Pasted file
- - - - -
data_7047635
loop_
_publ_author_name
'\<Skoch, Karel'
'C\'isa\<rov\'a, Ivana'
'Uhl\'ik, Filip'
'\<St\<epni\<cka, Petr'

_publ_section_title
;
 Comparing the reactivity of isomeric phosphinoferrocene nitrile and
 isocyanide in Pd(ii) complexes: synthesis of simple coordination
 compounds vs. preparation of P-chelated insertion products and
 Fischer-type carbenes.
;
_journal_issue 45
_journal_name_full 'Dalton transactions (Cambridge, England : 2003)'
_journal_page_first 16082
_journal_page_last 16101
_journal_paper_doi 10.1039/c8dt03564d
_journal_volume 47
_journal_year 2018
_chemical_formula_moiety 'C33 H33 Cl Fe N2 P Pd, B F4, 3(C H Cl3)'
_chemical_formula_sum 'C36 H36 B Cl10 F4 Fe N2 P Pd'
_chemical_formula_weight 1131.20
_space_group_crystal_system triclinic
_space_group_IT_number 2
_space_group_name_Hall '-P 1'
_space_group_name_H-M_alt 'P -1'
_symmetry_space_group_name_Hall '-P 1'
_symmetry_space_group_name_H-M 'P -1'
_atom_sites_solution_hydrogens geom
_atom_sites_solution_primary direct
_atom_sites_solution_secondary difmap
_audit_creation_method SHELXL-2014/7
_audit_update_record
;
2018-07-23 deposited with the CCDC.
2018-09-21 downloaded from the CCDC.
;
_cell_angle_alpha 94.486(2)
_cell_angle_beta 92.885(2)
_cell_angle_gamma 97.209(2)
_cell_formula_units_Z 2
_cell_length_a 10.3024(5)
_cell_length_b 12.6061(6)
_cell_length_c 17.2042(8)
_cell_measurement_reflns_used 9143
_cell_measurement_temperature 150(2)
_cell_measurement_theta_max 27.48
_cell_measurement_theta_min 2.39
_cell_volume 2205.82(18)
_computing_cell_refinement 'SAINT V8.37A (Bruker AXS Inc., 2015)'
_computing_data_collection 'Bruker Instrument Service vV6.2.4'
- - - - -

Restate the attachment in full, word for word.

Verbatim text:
data_7047635
loop_
_publ_author_name
'\<Skoch, Karel'
'C\'isa\<rov\'a, Ivana'
'Uhl\'ik, Filip'
'\<St\<epni\<cka, Petr'

_publ_section_title
;
 Comparing the reactivity of isomeric phosphinoferrocene nitrile and
 isocyanide in Pd(ii) complexes: synthesis of simple coordination
 compounds vs. preparation of P-chelated insertion products and
 Fischer-type carbenes.
;
_journal_issue 45
_journal_name_full 'Dalton transactions (Cambridge, England : 2003)'
_journal_page_first 16082
_journal_page_last 16101
_journal_paper_doi 10.1039/c8dt03564d
_journal_volume 47
_journal_year 2018
_chemical_formula_moiety 'C33 H33 Cl Fe N2 P Pd, B F4, 3(C H Cl3)'
_chemical_formula_sum 'C36 H36 B Cl10 F4 Fe N2 P Pd'
_chemical_formula_weight 1131.20
_space_group_crystal_system triclinic
_space_group_IT_number 2
_space_group_name_Hall '-P 1'
_space_group_name_H-M_alt 'P -1'
_symmetry_space_group_name_Hall '-P 1'
_symmetry_space_group_name_H-M 'P -1'
_atom_sites_solution_hydrogens geom
_atom_sites_solution_primary direct
_atom_sites_solution_secondary difmap
_audit_creation_method SHELXL-2014/7
_audit_update_record
;
2018-07-23 deposited with the CCDC.
2018-09-21 downloaded from the CCDC.
;
_cell_angle_alpha 94.486(2)
_cell_angle_beta 92.885(2)
_cell_angle_gamma 97.209(2)
_cell_formula_units_Z 2
_cell_length_a 10.3024(5)
_cell_length_b 12.6061(6)
_cell_length_c 17.2042(8)
_cell_measurement_reflns_used 9143
_cell_measurement_temperature 150(2)
_cell_measurement_theta_max 27.48
_cell_measurement_theta_min 2.39
_cell_volume 2205.82(18)
_computing_cell_refinement 'SAINT V8.37A (Bruker AXS Inc., 2015)'
_computing_data_collection 'Bruker Instrument Service vV6.2.4'